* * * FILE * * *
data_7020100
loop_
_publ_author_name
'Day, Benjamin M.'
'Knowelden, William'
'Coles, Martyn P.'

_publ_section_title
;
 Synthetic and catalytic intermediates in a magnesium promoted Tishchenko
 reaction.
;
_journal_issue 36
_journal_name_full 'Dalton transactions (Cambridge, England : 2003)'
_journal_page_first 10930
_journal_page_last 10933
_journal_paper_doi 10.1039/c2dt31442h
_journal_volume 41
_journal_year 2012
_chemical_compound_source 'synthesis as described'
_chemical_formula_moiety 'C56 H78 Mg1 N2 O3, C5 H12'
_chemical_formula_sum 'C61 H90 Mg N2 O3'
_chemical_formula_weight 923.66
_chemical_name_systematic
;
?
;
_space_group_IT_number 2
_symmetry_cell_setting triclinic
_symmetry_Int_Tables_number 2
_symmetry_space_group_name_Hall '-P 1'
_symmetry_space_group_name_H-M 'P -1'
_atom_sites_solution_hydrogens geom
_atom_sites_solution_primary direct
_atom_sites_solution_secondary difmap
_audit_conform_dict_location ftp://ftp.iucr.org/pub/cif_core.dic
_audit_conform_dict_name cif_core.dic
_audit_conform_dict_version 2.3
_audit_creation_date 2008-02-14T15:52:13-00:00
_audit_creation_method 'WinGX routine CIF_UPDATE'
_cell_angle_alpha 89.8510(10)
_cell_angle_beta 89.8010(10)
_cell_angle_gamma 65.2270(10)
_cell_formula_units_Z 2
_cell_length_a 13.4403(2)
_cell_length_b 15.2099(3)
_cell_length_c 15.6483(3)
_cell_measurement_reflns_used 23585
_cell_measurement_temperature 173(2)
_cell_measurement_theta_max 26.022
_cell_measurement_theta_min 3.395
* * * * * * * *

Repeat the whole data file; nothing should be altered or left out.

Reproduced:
data_7020100
loop_
_publ_author_name
'Day, Benjamin M.'
'Knowelden, William'
'Coles, Martyn P.'

_publ_section_title
;
 Synthetic and catalytic intermediates in a magnesium promoted Tishchenko
 reaction.
;
_journal_issue 36
_journal_name_full 'Dalton transactions (Cambridge, England : 2003)'
_journal_page_first 10930
_journal_page_last 10933
_journal_paper_doi 10.1039/c2dt31442h
_journal_volume 41
_journal_year 2012
_chemical_compound_source 'synthesis as described'
_chemical_formula_moiety 'C56 H78 Mg1 N2 O3, C5 H12'
_chemical_formula_sum 'C61 H90 Mg N2 O3'
_chemical_formula_weight 923.66
_chemical_name_systematic
;
?
;
_space_group_IT_number 2
_symmetry_cell_setting triclinic
_symmetry_Int_Tables_number 2
_symmetry_space_group_name_Hall '-P 1'
_symmetry_space_group_name_H-M 'P -1'
_atom_sites_solution_hydrogens geom
_atom_sites_solution_primary direct
_atom_sites_solution_secondary difmap
_audit_conform_dict_location ftp://ftp.iucr.org/pub/cif_core.dic
_audit_conform_dict_name cif_core.dic
_audit_conform_dict_version 2.3
_audit_creation_date 2008-02-14T15:52:13-00:00
_audit_creation_method 'WinGX routine CIF_UPDATE'
_cell_angle_alpha 89.8510(10)
_cell_angle_beta 89.8010(10)
_cell_angle_gamma 65.2270(10)
_cell_formula_units_Z 2
_cell_length_a 13.4403(2)
_cell_length_b 15.2099(3)
_cell_length_c 15.6483(3)
_cell_measurement_reflns_used 23585
_cell_measurement_temperature 173(2)
_cell_measurement_theta_max 26.022
_cell_measurement_theta_min 3.395